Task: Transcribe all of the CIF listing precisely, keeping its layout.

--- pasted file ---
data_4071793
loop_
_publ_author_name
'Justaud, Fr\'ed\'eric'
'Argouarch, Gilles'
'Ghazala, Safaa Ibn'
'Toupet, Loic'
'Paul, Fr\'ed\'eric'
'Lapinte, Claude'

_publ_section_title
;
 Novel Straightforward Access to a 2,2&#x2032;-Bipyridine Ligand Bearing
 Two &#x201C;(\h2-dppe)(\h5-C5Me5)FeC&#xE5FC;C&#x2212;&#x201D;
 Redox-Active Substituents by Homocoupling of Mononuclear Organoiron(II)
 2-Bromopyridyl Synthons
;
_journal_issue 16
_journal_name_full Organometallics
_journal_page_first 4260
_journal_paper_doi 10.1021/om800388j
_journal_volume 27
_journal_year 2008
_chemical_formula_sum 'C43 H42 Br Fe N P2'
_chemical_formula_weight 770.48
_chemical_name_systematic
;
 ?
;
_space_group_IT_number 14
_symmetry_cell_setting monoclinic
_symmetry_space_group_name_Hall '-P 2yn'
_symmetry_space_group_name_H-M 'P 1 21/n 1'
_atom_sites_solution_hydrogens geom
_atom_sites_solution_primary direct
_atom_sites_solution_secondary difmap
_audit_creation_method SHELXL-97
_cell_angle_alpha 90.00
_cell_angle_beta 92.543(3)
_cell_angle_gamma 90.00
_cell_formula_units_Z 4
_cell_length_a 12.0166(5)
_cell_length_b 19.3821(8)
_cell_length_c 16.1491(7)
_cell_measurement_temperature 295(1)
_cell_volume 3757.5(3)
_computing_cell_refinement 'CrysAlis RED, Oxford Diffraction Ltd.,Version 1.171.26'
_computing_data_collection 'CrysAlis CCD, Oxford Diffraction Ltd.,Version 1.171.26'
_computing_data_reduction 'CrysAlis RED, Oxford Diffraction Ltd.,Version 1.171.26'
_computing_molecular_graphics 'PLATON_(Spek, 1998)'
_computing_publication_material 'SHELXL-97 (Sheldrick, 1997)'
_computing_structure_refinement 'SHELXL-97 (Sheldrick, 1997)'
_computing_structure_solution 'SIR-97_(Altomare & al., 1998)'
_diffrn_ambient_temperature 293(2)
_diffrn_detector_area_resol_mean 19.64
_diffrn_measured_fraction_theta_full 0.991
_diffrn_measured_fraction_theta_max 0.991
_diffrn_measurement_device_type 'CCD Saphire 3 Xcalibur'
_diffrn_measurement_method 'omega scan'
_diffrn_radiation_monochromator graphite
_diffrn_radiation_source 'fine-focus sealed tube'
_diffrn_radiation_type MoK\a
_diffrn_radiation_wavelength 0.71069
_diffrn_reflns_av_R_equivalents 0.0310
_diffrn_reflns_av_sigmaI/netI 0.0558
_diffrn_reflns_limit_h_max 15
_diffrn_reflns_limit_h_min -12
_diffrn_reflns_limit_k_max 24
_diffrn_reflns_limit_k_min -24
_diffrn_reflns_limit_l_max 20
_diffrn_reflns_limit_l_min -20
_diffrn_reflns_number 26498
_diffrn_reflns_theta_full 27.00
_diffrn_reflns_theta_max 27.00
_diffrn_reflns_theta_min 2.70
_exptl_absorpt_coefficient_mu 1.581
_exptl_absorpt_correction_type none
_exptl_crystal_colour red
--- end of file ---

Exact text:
data_4071793
loop_
_publ_author_name
'Justaud, Fr\'ed\'eric'
'Argouarch, Gilles'
'Ghazala, Safaa Ibn'
'Toupet, Loic'
'Paul, Fr\'ed\'eric'
'Lapinte, Claude'

_publ_section_title
;
 Novel Straightforward Access to a 2,2&#x2032;-Bipyridine Ligand Bearing
 Two &#x201C;(\h2-dppe)(\h5-C5Me5)FeC&#xE5FC;C&#x2212;&#x201D;
 Redox-Active Substituents by Homocoupling of Mononuclear Organoiron(II)
 2-Bromopyridyl Synthons
;
_journal_issue 16
_journal_name_full Organometallics
_journal_page_first 4260
_journal_paper_doi 10.1021/om800388j
_journal_volume 27
_journal_year 2008
_chemical_formula_sum 'C43 H42 Br Fe N P2'
_chemical_formula_weight 770.48
_chemical_name_systematic
;
 ?
;
_space_group_IT_number 14
_symmetry_cell_setting monoclinic
_symmetry_space_group_name_Hall '-P 2yn'
_symmetry_space_group_name_H-M 'P 1 21/n 1'
_atom_sites_solution_hydrogens geom
_atom_sites_solution_primary direct
_atom_sites_solution_secondary difmap
_audit_creation_method SHELXL-97
_cell_angle_alpha 90.00
_cell_angle_beta 92.543(3)
_cell_angle_gamma 90.00
_cell_formula_units_Z 4
_cell_length_a 12.0166(5)
_cell_length_b 19.3821(8)
_cell_length_c 16.1491(7)
_cell_measurement_temperature 295(1)
_cell_volume 3757.5(3)
_computing_cell_refinement 'CrysAlis RED, Oxford Diffraction Ltd.,Version 1.171.26'
_computing_data_collection 'CrysAlis CCD, Oxford Diffraction Ltd.,Version 1.171.26'
_computing_data_reduction 'CrysAlis RED, Oxford Diffraction Ltd.,Version 1.171.26'
_computing_molecular_graphics 'PLATON_(Spek, 1998)'
_computing_publication_material 'SHELXL-97 (Sheldrick, 1997)'
_computing_structure_refinement 'SHELXL-97 (Sheldrick, 1997)'
_computing_structure_solution 'SIR-97_(Altomare & al., 1998)'
_diffrn_ambient_temperature 293(2)
_diffrn_detector_area_resol_mean 19.64
_diffrn_measured_fraction_theta_full 0.991
_diffrn_measured_fraction_theta_max 0.991
_diffrn_measurement_device_type 'CCD Saphire 3 Xcalibur'
_diffrn_measurement_method 'omega scan'
_diffrn_radiation_monochromator graphite
_diffrn_radiation_source 'fine-focus sealed tube'
_diffrn_radiation_type MoK\a
_diffrn_radiation_wavelength 0.71069
_diffrn_reflns_av_R_equivalents 0.0310
_diffrn_reflns_av_sigmaI/netI 0.0558
_diffrn_reflns_limit_h_max 15
_diffrn_reflns_limit_h_min -12
_diffrn_reflns_limit_k_max 24
_diffrn_reflns_limit_k_min -24
_diffrn_reflns_limit_l_max 20
_diffrn_reflns_limit_l_min -20
_diffrn_reflns_number 26498
_diffrn_reflns_theta_full 27.00
_diffrn_reflns_theta_max 27.00
_diffrn_reflns_theta_min 2.70
_exptl_absorpt_coefficient_mu 1.581
_exptl_absorpt_correction_type none
_exptl_crystal_colour red